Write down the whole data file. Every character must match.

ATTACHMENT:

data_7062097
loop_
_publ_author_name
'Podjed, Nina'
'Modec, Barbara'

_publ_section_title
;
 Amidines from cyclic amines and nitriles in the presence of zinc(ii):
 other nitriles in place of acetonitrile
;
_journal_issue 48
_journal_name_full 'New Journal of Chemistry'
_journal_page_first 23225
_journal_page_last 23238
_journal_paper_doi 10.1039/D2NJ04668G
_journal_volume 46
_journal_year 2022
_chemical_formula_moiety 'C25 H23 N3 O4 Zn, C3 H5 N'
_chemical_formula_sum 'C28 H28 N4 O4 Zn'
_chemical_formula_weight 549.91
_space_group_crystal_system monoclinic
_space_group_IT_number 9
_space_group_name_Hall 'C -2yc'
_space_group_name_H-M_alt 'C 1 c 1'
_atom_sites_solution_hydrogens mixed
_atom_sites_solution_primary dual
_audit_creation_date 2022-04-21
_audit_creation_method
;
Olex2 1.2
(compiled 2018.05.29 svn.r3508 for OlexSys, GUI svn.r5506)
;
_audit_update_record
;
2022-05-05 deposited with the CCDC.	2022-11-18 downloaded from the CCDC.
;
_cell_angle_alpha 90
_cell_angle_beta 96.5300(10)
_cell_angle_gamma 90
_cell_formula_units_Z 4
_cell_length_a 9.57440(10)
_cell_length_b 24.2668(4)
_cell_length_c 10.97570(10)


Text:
data_7062097
loop_
_publ_author_name
'Podjed, Nina'
'Modec, Barbara'

_publ_section_title
;
 Amidines from cyclic amines and nitriles in the presence of zinc(ii):
 other nitriles in place of acetonitrile
;
_journal_issue 48
_journal_name_full 'New Journal of Chemistry'
_journal_page_first 23225
_journal_page_last 23238
_journal_paper_doi 10.1039/D2NJ04668G
_journal_volume 46
_journal_year 2022
_chemical_formula_moiety 'C25 H23 N3 O4 Zn, C3 H5 N'
_chemical_formula_sum 'C28 H28 N4 O4 Zn'
_chemical_formula_weight 549.91
_space_group_crystal_system monoclinic
_space_group_IT_number 9
_space_group_name_Hall 'C -2yc'
_space_group_name_H-M_alt 'C 1 c 1'
_atom_sites_solution_hydrogens mixed
_atom_sites_solution_primary dual
_audit_creation_date 2022-04-21
_audit_creation_method
;
Olex2 1.2
(compiled 2018.05.29 svn.r3508 for OlexSys, GUI svn.r5506)
;
_audit_update_record
;
2022-05-05 deposited with the CCDC.	2022-11-18 downloaded from the CCDC.
;
_cell_angle_alpha 90
_cell_angle_beta 96.5300(10)
_cell_angle_gamma 90
_cell_formula_units_Z 4
_cell_length_a 9.57440(10)
_cell_length_b 24.2668(4)
_cell_length_c 10.97570(10)